RSAC, Network Security, Endpoint/Device Security

US warns Chinese hackers exploiting known vulnerabilities in espionage campaign on telecoms

U.S. Attorney General Merrick Garland, right, and FBI Director Christopher Wray hold a press conference on the REvil ransomware attacks. (Photo by Chip Somodevilla/Getty Images)

For years, Chinese hackers have been using previously known vulnerabilities for network devices to compromise telecoms in a wide-ranging espionage campaign, the U.S. government warned this week.

In a joint advisory this week from the Cybersecurity and Infrastructure Security Agency, the FBI and the National Security Agency, officials highlighted 16 common vulnerabilities in networking devices across 10 different vendors like Cisco, Citrix and Fortinet, saying threat groups working for Beijing have been using them to hack into telecommunications companies and network providers. The purpose behind these intrusions, according to the agencies, was to establish “a broad network of compromised infrastructure.”

“Since 2020, PRC state-sponsored cyber actors have conducted widespread campaigns to rapidly exploit publicly identified security vulnerabilities, also known as common vulnerabilities and exposures (CVEs),” the agencies warned. “This technique has allowed the actors to gain access into victim accounts using publicly available exploit code against virtual private network (VPN) services or public-facing applications without using their own distinctive or identifying malware — so long as the actors acted before victim organizations updated their systems.”

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Leveraging previously publicized vulnerabilities to attack unpatched systems is common among many advanced persistent threat groups (APTs), but officials say these hackers have also shown remarkable resilience and flexibility that allows them to evade detection from U.S. private sector network defenders, often matching custom hacking tools with publicly available ones that are native to the victim’s local IT environment.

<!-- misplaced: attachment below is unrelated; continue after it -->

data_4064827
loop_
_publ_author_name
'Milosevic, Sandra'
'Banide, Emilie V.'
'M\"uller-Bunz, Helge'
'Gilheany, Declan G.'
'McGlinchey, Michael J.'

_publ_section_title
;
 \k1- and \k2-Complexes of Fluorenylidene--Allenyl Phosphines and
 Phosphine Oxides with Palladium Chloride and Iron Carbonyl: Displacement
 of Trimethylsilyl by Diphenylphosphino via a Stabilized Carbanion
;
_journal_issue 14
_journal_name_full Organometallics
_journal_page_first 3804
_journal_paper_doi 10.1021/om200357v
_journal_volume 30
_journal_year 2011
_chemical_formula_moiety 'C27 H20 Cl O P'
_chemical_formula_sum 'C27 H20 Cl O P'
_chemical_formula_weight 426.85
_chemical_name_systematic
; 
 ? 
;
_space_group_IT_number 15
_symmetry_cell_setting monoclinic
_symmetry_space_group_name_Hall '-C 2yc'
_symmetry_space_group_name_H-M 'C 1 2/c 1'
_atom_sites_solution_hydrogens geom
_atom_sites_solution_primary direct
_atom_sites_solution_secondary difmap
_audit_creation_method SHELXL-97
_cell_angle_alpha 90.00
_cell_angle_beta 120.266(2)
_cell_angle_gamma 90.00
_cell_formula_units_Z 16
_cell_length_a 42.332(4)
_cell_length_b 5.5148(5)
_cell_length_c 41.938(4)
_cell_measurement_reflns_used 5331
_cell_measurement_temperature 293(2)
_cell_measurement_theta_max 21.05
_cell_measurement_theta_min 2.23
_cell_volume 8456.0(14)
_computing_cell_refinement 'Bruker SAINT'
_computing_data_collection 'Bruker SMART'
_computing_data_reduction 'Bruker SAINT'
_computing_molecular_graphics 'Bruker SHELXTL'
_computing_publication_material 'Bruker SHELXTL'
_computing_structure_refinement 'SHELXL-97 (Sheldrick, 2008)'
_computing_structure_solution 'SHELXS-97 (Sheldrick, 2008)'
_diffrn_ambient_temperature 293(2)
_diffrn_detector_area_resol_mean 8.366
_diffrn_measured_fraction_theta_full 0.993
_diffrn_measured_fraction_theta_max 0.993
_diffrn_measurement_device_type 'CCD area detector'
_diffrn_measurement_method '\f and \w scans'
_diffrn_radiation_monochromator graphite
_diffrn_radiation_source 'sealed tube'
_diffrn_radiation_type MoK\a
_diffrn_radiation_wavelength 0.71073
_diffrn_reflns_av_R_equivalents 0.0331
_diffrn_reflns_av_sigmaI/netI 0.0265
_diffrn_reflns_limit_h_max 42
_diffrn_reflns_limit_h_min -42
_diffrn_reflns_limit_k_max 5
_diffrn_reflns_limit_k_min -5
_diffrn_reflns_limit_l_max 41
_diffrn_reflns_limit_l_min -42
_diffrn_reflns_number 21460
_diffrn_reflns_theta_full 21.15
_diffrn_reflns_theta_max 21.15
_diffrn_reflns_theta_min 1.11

“These cyber actors are also consistently evolving and adapting tactics to bypass defenses. NSA, CISA, and the FBI have observed state-sponsored cyber actors monitoring network defenders’ accounts and actions, and then modifying their ongoing campaign as needed to remain undetected,” the agencies wrote.

A screen image of vulnerabilities exploited by China state-sponsored APTs identified by U.S. federal cybersecurity agencies.

The alert provides no details as to which telecoms and network providers have been compromised or where they operate, but the fact that three U.S. agencies wrote and developed it could indicate the actors are targeting U.S. domestic entities. Access gained on telecom networks today could be used to facilitate future attacks and campaigns against U.S. industry, governments and critical infrastructure tomorrow.

The warning came the same day that officials from the Department of Justice and FBI acknowledged that disrupting domestic command-and-control infrastructure known to be used by foreign hacking groups, including some cases where that infrastructure is owned by a U.S. private entity, is “the future” of U.S. law enforcement efforts to blunt the impact of damaging cyberattacks on U.S. society.

Last year the FBI raised eyebrows when it secured a court order to remove malicious webshells from private unpatched Microsoft Exchange servers that Chinese hackers and other actors exploited to compromise swaths of public and private organizations. The servers had gone unpatched for months after the Exchange vulnerabilities were publicized ,and U.S. officials said it was a benign move meant to prevent future attacks. Still, it raised eyebrows about the government’s increasing willingness to touch private sector IT infrastructure when pursuing foreign hackers.

“I think I heard Director [Christopher] Wray make an analogy to the post 9/11 transformation that the FBI went through and it was clear that we were no longer going to be solely focused on investigating crimes after the fact, but using our unique position in terms of being involved in law enforcement and the lead domestic intelligence agency in the United States to act, to take action to disrupt threats and prevent them wherever possible,” said FBI assistant director Tonya Ugoretz at the RSA Conference in San Francisco. “That is not wholly new but I think the analogy does apply somewhat to how we’re looking at cyber.”

Derek B. Johnson

Derek is a senior editor and reporter at SC Media, where he has spent the past three years providing award-winning coverage of cybersecurity news across the public and private sectors. Prior to that, he was a senior reporter covering cybersecurity policy at Federal Computer Week. Derek has a bachelor’s degree in print journalism from Hofstra University in New York and a master’s degree in public policy from George Mason University in Virginia.

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